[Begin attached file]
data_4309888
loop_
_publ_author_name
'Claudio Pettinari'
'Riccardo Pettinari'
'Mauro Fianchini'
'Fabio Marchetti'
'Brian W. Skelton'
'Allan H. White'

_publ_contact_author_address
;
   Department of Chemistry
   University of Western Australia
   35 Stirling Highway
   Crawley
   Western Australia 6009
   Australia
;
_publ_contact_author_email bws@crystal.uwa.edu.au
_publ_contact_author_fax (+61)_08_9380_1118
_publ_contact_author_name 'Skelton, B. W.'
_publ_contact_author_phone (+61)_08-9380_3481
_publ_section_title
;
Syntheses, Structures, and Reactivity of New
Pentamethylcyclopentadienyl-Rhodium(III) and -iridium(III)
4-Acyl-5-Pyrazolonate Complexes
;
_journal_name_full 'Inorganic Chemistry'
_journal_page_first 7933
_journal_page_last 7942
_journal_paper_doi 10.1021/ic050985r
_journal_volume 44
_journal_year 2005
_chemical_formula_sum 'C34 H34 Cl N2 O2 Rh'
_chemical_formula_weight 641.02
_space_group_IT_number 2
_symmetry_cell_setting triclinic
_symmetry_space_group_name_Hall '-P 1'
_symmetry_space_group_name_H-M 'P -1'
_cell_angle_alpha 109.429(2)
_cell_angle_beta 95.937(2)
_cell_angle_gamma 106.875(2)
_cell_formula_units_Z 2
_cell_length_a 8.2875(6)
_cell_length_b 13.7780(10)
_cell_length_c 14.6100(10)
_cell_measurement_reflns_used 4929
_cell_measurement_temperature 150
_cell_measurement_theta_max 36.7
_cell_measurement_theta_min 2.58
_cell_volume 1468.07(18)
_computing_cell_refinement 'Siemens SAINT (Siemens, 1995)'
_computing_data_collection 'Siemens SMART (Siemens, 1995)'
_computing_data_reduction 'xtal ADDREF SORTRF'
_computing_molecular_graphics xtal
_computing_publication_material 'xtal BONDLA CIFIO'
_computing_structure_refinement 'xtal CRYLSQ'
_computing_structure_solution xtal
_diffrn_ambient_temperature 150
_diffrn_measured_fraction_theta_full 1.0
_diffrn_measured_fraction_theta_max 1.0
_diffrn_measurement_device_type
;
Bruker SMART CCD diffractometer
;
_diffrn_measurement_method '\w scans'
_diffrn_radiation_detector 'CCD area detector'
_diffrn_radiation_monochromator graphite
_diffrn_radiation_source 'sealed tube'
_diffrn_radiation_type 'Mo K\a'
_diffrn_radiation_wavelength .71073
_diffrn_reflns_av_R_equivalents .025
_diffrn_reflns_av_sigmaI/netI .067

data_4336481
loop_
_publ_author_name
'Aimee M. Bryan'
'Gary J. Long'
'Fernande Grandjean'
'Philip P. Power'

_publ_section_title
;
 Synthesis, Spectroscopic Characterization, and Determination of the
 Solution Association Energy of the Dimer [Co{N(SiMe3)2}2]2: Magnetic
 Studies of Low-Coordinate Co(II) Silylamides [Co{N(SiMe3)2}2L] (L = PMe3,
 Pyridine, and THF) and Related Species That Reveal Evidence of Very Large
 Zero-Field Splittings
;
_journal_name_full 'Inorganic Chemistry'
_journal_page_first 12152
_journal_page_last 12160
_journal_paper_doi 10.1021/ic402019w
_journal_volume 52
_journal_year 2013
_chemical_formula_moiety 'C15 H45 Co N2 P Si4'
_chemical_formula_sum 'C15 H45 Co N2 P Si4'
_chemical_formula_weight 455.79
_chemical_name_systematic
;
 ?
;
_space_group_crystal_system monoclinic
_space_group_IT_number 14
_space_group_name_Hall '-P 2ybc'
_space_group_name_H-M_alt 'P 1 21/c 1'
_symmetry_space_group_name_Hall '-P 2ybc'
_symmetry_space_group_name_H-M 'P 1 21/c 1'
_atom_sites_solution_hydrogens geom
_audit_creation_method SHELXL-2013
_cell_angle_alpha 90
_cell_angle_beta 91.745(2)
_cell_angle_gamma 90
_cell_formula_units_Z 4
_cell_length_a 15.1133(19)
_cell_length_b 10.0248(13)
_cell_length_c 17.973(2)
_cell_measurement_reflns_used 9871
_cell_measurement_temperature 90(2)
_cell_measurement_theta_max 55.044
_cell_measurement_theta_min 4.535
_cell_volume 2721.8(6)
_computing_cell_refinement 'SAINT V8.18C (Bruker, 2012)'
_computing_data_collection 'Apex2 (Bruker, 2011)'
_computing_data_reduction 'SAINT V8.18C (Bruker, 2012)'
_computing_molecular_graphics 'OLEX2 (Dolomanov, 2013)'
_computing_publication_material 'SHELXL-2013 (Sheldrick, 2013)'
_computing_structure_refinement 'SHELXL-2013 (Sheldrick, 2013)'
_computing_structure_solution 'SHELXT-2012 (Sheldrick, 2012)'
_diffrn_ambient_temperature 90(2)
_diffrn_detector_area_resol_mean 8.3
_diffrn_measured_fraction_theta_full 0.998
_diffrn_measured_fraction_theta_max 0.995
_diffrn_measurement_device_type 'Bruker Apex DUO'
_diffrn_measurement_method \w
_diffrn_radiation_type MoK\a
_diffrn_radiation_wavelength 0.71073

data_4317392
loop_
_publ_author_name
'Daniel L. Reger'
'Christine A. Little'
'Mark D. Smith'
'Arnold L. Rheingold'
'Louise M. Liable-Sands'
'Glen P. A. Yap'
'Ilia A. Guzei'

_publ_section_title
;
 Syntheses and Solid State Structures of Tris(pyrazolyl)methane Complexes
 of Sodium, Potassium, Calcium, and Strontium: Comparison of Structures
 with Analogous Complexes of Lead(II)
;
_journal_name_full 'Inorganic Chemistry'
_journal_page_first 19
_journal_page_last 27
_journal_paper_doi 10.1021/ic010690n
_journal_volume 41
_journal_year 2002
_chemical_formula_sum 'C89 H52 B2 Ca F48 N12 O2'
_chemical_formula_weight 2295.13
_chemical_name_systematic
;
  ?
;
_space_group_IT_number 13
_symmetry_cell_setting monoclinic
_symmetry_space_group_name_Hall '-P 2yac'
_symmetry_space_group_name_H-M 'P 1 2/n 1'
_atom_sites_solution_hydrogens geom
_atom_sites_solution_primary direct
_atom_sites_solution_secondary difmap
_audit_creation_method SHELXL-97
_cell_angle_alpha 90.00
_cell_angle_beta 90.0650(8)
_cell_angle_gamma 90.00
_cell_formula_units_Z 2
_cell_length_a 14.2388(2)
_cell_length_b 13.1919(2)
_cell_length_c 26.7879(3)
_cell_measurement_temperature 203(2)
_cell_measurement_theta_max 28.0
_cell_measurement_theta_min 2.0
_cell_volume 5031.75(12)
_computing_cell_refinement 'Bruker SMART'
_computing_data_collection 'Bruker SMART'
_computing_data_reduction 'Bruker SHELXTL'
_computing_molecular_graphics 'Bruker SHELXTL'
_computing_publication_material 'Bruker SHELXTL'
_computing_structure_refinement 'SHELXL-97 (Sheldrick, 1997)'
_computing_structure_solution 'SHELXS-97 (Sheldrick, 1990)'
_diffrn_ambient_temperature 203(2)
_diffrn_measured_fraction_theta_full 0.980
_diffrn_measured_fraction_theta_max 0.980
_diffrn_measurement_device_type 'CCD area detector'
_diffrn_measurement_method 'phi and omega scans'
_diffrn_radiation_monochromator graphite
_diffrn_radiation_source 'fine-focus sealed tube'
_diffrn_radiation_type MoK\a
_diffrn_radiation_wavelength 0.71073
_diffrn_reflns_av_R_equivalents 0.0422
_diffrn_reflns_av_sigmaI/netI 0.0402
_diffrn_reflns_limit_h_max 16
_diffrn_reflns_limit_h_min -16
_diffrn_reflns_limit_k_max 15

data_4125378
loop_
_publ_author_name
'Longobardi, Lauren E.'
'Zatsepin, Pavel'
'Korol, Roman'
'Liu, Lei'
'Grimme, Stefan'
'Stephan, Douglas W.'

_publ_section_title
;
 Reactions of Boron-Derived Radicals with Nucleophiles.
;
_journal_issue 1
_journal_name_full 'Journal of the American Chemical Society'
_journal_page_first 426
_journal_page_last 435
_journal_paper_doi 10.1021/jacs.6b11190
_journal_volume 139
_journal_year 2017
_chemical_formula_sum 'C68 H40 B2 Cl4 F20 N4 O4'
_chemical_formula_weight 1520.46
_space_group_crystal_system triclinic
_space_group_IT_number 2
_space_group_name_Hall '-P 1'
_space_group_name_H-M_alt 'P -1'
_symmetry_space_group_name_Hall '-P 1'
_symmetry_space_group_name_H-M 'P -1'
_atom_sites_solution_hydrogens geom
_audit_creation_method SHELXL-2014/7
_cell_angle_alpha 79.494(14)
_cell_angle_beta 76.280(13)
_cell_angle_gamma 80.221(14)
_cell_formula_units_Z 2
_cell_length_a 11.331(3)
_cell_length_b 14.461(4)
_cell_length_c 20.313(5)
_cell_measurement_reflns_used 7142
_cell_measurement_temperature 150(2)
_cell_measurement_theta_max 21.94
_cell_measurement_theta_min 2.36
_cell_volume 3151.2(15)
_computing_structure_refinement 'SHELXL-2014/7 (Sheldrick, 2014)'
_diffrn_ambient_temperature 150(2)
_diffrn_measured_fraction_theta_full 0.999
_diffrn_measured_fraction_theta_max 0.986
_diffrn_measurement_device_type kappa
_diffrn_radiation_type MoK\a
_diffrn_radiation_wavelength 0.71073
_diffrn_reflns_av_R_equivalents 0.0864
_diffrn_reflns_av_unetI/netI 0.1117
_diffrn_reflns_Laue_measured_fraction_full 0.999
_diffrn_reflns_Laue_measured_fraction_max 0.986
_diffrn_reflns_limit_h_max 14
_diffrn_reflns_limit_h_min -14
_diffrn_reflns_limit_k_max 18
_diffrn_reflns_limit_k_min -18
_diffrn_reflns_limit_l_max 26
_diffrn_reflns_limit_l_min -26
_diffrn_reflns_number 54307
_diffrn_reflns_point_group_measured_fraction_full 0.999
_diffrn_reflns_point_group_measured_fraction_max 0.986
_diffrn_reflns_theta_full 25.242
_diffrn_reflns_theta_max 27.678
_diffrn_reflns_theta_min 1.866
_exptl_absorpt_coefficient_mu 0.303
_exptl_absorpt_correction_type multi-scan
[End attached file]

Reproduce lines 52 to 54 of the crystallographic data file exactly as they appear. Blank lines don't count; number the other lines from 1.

_cell_volume 1468.07(18)
_computing_cell_refinement 'Siemens SAINT (Siemens, 1995)'
_computing_data_collection 'Siemens SMART (Siemens, 1995)'